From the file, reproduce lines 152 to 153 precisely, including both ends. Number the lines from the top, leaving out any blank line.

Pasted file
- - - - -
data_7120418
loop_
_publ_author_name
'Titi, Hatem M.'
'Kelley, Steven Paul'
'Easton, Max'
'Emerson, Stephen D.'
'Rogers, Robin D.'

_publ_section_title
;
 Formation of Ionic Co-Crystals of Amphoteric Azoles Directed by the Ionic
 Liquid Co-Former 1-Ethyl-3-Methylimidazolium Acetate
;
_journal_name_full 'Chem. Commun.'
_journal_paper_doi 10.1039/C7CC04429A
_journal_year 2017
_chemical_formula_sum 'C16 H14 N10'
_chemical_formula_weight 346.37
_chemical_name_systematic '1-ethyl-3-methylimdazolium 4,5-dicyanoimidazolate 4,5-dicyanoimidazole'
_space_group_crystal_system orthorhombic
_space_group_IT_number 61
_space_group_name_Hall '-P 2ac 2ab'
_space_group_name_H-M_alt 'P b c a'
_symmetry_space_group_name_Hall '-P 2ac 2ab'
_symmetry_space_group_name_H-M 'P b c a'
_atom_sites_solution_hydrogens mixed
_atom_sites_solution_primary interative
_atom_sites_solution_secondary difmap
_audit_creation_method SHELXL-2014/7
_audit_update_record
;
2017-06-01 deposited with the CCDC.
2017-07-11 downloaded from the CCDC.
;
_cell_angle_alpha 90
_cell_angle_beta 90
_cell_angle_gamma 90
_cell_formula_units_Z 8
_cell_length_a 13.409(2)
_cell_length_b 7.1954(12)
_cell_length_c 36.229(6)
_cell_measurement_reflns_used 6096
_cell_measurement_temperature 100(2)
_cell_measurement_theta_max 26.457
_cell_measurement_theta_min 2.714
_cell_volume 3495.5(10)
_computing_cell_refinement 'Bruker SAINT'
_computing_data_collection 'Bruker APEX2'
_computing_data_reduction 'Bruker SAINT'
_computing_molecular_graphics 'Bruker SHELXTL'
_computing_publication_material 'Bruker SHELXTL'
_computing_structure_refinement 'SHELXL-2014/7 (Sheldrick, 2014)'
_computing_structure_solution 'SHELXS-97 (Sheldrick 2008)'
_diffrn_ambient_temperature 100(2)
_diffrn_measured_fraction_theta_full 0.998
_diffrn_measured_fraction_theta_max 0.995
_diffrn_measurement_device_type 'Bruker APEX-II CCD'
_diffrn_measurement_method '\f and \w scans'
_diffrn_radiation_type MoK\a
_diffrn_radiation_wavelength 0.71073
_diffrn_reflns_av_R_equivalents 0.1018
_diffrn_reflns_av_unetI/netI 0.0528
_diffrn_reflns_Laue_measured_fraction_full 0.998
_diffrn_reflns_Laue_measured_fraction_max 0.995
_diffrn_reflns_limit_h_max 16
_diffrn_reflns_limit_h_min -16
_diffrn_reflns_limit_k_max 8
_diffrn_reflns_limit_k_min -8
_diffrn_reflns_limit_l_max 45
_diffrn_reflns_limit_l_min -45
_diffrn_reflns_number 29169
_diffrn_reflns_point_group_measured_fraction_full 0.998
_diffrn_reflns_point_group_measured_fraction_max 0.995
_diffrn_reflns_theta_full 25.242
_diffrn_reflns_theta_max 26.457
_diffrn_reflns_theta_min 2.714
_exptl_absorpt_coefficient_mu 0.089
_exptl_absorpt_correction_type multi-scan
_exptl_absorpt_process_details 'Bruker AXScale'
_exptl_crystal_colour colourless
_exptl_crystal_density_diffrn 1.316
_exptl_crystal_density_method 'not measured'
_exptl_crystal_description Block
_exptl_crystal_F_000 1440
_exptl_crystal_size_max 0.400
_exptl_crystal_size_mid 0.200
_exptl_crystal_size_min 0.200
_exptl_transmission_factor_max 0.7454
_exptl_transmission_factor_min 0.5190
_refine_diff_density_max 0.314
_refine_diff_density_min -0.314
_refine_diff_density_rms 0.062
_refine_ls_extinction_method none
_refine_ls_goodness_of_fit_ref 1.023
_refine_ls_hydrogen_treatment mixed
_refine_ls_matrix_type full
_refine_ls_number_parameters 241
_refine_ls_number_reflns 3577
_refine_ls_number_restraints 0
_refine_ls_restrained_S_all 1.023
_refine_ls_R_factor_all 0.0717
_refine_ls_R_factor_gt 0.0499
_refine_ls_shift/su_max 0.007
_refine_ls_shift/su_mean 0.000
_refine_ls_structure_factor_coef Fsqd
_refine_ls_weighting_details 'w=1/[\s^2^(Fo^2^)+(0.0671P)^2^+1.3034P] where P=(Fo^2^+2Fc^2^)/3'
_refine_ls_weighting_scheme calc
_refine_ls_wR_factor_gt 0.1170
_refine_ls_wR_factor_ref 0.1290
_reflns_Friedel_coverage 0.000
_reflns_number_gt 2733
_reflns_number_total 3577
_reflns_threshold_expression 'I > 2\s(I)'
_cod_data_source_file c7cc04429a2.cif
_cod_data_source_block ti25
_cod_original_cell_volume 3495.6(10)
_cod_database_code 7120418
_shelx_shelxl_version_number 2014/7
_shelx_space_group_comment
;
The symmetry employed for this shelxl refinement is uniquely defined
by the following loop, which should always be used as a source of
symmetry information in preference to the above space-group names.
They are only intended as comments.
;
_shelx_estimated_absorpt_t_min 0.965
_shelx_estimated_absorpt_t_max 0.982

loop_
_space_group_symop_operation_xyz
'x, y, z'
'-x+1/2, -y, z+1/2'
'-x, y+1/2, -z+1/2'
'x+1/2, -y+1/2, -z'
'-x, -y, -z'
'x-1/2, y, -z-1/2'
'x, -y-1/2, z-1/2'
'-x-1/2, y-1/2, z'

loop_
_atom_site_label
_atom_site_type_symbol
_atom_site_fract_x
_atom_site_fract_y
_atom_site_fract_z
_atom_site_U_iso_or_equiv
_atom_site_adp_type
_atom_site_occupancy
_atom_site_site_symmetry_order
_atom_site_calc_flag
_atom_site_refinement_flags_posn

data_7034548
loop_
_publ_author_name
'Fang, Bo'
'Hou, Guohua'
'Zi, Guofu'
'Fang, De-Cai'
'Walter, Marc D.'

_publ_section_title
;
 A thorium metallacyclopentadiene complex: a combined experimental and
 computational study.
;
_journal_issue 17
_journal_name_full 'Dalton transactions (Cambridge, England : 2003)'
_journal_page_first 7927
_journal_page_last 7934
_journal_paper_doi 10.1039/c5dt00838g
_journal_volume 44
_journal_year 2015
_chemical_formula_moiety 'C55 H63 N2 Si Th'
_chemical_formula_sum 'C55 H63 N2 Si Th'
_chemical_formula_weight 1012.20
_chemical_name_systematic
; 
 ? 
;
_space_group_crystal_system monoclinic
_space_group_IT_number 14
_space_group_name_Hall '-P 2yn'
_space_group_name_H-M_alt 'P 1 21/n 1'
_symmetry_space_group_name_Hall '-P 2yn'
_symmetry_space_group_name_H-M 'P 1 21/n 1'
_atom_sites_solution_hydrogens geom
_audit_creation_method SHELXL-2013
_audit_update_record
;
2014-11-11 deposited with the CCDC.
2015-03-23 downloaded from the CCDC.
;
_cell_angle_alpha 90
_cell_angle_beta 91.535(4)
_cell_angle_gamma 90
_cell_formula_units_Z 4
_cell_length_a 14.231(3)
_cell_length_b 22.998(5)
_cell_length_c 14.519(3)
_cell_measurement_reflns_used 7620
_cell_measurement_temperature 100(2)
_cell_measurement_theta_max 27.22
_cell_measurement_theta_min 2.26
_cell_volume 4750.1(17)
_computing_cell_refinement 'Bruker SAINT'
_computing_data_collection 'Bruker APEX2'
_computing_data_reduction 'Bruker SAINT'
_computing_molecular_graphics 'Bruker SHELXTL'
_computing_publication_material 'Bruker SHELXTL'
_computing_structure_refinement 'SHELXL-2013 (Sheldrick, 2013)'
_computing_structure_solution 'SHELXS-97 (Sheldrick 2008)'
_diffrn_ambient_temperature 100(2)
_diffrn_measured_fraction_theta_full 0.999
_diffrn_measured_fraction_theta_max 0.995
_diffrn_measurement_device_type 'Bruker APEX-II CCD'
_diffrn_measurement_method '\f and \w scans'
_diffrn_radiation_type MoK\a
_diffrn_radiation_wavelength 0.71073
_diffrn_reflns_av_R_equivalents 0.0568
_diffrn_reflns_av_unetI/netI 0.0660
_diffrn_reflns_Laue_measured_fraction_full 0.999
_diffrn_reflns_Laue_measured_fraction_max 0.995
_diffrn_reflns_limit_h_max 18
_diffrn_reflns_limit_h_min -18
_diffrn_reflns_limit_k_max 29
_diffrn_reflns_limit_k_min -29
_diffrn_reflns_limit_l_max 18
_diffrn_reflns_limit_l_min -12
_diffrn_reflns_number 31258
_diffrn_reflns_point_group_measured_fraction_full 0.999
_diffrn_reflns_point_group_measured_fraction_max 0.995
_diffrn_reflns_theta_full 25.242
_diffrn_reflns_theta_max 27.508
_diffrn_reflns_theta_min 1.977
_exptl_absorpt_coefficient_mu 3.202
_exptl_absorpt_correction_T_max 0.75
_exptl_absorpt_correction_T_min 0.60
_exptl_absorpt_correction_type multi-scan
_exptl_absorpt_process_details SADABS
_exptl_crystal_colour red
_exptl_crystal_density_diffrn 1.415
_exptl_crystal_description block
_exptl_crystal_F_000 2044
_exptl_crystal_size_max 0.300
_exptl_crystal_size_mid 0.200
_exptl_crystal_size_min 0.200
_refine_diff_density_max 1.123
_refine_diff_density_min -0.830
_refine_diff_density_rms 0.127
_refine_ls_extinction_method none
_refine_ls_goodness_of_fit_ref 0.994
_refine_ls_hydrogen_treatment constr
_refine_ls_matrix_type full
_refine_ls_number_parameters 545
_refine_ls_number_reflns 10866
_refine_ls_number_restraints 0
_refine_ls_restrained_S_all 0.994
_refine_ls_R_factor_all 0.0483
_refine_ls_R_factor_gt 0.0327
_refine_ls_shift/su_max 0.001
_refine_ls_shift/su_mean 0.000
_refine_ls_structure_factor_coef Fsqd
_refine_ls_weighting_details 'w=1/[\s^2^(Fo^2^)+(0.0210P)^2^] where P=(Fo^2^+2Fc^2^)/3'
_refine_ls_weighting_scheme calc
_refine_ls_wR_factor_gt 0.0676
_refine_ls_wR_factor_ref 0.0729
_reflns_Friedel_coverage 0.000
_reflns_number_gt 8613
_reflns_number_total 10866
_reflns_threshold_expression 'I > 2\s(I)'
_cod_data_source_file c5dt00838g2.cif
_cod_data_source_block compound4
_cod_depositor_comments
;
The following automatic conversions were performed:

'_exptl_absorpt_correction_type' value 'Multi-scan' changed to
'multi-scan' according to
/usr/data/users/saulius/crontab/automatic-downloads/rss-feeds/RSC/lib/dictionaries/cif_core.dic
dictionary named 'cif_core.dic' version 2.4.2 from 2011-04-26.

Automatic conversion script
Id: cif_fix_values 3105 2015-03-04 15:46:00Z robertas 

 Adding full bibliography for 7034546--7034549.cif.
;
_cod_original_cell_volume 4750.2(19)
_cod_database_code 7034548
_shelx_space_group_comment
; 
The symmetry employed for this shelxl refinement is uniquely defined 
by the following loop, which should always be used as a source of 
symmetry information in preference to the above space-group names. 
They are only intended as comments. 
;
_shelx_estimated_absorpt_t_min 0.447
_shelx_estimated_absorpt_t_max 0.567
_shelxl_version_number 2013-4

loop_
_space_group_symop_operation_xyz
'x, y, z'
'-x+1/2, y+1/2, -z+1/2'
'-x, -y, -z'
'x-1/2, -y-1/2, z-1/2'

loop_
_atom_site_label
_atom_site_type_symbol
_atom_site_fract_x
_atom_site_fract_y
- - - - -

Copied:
_publ_author_name
'Fang, Bo'